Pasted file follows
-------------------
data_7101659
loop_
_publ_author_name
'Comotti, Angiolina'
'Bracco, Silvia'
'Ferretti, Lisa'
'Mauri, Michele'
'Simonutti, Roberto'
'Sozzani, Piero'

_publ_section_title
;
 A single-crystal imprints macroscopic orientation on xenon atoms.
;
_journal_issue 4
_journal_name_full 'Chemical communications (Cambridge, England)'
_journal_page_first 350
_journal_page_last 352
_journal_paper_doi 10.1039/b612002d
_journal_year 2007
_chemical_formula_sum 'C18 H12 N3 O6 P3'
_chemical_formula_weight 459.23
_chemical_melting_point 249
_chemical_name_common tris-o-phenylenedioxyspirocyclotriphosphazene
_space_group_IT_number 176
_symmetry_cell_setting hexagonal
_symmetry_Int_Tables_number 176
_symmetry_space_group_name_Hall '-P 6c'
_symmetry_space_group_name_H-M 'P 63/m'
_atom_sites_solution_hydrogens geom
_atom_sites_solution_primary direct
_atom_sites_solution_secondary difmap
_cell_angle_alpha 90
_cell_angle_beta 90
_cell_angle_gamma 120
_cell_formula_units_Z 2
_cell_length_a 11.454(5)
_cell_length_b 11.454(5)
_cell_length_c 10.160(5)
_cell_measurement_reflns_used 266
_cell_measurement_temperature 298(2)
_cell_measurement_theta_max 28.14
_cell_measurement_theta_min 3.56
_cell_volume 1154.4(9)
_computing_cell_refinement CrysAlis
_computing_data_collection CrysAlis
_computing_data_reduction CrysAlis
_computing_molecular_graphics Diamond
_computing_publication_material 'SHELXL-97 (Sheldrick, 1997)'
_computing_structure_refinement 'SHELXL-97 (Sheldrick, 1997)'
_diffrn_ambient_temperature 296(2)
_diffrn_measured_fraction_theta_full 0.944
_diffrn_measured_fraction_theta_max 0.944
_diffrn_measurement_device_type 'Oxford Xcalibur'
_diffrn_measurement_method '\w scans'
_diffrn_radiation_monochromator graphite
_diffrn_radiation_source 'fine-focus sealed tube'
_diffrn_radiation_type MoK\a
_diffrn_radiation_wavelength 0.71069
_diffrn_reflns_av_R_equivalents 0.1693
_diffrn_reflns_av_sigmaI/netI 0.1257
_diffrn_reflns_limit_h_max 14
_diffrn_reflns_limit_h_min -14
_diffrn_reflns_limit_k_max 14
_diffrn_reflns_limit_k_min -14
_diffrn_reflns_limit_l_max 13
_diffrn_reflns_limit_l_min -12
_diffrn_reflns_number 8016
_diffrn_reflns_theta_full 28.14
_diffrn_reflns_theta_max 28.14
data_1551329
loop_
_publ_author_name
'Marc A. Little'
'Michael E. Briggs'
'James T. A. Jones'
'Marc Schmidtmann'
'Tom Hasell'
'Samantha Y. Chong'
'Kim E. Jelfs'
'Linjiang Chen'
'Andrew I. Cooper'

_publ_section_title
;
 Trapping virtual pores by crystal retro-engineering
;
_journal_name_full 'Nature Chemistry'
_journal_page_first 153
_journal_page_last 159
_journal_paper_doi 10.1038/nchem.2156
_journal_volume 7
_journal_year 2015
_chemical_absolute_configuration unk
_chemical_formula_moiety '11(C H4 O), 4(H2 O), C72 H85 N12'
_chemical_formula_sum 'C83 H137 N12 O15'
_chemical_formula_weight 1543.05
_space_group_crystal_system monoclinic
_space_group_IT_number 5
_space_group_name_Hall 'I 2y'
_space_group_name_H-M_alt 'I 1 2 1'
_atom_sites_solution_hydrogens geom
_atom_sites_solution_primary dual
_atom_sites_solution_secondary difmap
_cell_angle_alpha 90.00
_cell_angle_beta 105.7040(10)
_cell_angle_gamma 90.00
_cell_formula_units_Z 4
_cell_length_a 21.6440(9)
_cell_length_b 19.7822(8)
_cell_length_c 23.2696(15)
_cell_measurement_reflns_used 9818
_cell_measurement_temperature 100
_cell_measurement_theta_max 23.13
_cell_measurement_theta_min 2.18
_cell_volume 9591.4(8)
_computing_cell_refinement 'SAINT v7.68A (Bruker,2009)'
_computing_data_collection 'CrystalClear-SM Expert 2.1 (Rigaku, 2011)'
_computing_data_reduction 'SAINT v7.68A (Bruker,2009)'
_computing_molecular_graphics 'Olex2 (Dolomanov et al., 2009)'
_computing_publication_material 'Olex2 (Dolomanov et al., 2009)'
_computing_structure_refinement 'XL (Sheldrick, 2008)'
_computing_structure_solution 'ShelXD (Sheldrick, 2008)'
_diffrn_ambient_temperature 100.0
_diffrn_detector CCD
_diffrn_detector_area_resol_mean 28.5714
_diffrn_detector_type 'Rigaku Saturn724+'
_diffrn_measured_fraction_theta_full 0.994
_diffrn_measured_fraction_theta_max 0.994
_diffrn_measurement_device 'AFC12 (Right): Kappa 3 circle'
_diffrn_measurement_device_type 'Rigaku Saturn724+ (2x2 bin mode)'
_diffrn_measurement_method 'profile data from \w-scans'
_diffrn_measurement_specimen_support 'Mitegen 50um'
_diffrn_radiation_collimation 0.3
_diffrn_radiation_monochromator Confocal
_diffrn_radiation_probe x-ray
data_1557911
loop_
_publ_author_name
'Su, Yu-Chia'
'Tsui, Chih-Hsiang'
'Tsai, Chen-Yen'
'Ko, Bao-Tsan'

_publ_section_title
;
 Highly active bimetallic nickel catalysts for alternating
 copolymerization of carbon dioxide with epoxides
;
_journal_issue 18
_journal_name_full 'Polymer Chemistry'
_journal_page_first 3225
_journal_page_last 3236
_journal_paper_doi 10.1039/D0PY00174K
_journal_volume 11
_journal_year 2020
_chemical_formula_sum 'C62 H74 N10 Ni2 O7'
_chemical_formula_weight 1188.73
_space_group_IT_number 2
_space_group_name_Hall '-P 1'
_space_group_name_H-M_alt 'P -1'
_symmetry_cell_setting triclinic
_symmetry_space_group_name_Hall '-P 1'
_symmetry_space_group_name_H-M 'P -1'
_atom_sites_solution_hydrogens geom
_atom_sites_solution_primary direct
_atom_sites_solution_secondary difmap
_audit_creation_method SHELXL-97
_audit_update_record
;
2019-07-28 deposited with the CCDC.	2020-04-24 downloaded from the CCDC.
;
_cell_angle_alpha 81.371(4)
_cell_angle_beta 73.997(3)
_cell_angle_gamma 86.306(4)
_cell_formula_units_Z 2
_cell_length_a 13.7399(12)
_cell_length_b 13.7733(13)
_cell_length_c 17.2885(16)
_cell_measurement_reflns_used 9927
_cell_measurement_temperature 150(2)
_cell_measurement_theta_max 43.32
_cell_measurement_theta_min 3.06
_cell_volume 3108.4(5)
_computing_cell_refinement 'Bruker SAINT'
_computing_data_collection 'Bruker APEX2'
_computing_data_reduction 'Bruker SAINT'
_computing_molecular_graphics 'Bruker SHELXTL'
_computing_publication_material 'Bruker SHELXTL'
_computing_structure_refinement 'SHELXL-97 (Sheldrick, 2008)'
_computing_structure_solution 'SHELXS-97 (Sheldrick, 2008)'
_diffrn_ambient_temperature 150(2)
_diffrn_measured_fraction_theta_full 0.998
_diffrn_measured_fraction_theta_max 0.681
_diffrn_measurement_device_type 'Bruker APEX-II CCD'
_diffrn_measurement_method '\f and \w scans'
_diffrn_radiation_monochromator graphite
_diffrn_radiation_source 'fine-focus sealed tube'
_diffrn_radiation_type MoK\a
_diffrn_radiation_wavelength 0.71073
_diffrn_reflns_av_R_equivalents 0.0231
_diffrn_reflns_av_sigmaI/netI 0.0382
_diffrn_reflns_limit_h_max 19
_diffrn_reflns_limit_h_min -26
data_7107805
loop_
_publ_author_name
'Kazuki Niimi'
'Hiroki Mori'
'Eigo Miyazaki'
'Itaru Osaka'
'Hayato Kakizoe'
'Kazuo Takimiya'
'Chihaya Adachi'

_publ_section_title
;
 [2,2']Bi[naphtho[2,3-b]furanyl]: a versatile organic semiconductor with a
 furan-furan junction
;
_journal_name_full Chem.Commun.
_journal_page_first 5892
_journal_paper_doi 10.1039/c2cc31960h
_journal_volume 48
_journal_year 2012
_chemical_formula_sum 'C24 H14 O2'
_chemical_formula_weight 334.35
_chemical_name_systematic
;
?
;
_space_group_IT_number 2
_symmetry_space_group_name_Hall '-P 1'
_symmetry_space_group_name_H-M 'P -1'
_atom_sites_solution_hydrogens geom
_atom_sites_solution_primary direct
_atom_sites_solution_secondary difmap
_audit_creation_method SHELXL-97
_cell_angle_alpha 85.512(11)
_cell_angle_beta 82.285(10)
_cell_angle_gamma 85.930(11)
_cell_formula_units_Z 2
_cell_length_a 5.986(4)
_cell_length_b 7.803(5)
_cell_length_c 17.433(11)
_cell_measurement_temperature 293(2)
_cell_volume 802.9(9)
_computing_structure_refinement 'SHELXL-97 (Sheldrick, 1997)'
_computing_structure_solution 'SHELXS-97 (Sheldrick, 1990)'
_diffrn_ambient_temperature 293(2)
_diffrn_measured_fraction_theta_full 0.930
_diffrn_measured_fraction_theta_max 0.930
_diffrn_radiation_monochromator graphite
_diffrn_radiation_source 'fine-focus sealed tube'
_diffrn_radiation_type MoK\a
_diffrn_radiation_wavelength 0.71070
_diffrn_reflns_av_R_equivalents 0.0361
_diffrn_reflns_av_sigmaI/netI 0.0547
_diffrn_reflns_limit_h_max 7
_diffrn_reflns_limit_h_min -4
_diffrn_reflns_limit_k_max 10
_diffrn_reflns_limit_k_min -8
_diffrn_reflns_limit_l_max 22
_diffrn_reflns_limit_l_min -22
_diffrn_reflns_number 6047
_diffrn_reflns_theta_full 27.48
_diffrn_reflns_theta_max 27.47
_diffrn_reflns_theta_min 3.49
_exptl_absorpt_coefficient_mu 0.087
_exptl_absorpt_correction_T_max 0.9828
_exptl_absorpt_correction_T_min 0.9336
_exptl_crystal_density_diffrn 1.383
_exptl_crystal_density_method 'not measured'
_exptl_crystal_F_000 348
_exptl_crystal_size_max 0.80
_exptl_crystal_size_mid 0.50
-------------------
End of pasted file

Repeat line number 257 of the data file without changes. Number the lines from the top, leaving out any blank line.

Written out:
_diffrn_reflns_limit_k_max 10